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Apac Municipality Bans Sale of Fuel in Plastic Bottles

Geoffrey Ojuka Ekweny the directly elected councillor for Ngec ward in Arocha Division observes that petrol is highly flammable which is risky to have it being sold in open and public places.
A man fueling his motorcycle from a retail vendor

Audio 3

Apac Municipal Council authorities have banned the sale of fuel in plastic bottles.

This follows concerns raised by leaders and residents over the rampant sale of petrol in shops and at roadsides within the municipality.

The council resolved to give a six months ultimatum to people selling the fuel or close down their business or risk being arrested.

Geoffrey Ojuka Ekweny the directly elected councillor for Ngec ward in Arocha Division observes that petrol is highly flammable which is risky to have it being sold in open and public places.

“Those selling petrol in black markets should not be given space to conduct their business within the town centre since it is even illegal to give them the operation permit. If they want to continue with their business let them go and operate in villages where people are not crowded.”  He said.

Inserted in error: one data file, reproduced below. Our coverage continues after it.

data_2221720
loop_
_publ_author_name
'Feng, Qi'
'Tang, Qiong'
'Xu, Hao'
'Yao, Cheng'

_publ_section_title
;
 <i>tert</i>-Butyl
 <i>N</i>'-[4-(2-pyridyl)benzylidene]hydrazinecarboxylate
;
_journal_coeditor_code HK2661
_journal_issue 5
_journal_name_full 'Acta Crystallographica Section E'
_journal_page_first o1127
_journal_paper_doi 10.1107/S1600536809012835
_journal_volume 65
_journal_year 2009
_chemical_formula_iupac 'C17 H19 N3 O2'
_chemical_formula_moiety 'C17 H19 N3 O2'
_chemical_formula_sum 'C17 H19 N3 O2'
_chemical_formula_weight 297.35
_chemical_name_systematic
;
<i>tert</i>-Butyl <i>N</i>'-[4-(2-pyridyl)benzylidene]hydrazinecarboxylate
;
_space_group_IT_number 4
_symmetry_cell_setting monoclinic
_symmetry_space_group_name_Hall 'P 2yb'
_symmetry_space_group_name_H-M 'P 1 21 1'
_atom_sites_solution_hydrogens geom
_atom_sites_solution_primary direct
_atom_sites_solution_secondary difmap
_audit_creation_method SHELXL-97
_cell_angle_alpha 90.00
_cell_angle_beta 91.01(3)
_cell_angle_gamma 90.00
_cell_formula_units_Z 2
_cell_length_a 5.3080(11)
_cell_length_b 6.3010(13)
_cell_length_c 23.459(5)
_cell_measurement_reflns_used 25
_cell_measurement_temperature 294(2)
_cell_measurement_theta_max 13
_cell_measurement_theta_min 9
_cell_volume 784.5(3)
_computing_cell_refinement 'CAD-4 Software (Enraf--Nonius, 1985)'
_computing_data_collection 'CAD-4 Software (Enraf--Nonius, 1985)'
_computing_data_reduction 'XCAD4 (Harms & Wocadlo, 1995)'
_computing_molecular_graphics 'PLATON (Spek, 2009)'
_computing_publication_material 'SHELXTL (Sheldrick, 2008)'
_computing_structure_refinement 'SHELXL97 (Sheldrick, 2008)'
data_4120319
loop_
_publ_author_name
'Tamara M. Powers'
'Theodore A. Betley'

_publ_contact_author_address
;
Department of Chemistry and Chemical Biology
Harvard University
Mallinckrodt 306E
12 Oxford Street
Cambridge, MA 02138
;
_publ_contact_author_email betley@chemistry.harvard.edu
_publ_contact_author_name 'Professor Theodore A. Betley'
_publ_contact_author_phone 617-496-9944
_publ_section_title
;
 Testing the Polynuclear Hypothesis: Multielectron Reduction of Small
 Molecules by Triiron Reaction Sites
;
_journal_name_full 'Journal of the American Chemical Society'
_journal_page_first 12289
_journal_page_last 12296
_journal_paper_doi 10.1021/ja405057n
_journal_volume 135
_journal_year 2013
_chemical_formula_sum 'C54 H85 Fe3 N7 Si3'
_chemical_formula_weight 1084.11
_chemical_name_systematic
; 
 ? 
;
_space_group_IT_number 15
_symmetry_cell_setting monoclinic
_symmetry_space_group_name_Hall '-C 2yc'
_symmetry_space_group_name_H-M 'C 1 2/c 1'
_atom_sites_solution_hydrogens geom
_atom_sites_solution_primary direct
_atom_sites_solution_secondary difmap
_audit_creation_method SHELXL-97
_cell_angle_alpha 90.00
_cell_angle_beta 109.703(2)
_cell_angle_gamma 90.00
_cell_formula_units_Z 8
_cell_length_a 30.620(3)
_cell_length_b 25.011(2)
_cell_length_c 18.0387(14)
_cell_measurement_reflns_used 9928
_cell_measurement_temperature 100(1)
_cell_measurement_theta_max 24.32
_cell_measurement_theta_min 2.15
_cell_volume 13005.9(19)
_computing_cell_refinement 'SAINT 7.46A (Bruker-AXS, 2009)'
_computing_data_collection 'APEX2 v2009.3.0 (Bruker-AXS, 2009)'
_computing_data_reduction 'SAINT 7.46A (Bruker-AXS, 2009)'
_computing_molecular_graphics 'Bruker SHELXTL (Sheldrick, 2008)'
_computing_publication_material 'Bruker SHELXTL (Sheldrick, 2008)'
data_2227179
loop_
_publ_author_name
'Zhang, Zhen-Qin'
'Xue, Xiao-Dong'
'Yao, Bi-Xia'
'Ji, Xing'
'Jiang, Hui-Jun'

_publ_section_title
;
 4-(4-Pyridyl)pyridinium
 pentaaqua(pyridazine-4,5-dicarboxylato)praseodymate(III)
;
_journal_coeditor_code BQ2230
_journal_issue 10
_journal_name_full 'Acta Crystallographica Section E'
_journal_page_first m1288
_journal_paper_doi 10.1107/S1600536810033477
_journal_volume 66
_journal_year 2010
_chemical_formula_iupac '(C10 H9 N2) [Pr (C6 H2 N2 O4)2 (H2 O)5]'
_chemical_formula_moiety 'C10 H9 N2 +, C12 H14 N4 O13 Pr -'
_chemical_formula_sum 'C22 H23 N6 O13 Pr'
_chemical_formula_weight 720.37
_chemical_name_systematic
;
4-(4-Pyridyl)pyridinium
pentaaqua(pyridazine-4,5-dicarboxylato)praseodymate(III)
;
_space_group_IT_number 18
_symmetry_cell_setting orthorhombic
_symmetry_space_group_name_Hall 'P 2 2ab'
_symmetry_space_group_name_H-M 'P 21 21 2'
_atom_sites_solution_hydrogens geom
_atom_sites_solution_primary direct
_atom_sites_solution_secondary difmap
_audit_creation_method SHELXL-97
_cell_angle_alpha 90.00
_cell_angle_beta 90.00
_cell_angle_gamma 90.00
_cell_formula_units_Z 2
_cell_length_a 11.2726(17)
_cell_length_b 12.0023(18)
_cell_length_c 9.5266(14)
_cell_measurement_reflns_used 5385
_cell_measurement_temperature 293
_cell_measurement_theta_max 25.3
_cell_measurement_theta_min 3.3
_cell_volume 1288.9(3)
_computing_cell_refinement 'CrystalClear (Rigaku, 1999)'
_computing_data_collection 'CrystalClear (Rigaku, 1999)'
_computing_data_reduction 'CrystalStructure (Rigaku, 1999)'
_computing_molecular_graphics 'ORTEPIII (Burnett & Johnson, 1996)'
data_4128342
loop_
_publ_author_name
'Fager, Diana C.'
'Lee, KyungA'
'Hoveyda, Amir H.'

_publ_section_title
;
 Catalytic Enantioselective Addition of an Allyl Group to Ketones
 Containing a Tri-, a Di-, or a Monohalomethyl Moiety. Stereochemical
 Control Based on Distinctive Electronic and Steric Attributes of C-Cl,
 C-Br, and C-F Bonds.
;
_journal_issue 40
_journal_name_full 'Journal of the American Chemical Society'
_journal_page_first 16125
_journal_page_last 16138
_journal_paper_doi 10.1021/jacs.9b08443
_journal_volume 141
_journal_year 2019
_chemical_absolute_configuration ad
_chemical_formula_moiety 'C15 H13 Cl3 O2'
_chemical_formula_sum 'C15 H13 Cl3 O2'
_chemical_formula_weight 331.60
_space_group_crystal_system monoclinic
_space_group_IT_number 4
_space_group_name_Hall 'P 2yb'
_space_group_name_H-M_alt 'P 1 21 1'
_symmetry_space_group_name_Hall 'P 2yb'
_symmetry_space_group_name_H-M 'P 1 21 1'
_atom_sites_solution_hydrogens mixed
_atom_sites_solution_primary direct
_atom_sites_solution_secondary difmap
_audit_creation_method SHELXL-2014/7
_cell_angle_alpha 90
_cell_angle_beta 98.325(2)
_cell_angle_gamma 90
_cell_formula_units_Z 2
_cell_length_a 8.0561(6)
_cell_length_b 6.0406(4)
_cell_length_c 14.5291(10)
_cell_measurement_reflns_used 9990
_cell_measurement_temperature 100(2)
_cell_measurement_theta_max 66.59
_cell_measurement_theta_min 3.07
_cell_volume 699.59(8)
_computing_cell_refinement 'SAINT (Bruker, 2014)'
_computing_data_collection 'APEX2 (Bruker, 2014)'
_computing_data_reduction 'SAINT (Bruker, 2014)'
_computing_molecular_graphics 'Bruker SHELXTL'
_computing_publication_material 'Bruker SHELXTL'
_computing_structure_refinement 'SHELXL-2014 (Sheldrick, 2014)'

Ambrose Opaka, the Apac Municipal Council Chairperson Production and Marketing argued that the ban is long overdue. He says that coupled with the risk factors associated with fuel, those selling the fuel do not pay revenue to the council.

“Am calling for the intervention of the council over this matter since many people are now joining this business yet they are not paying any revenue to us,” he said.

However, Anthony Ocen, a retail dealer in petrol argued that it is unfair for them to have their businesses closed since it is their source of livelihood.

//Cue in: “Aman icawani atye…

Cue out: …  niyang wa iye.”//

Translation: “As of now, I am hearing information that they have given us a small time to stop selling petrol within the town yet it is our business. How do they want us to survive? What advice do they have for us? We are not happy because this interrupts our business which is our only source of livelihood.”

Benson Toga, another retail petrol dealer says nothing will stop him from selling petrol unless the authorities provide them with alternative businesses.

//Cue in: “Cunya pe tye…

Cue out: … Moyo apir wa.”//

Nelson Otile, a resident of the municipality argues that banning such business will lead to an increase in crime rates since the retailers will have lost their source of livelihood and resort to criminal acts to earn a living.

//Cue in: “banning such a business…

Cue out: … dangers of such.”//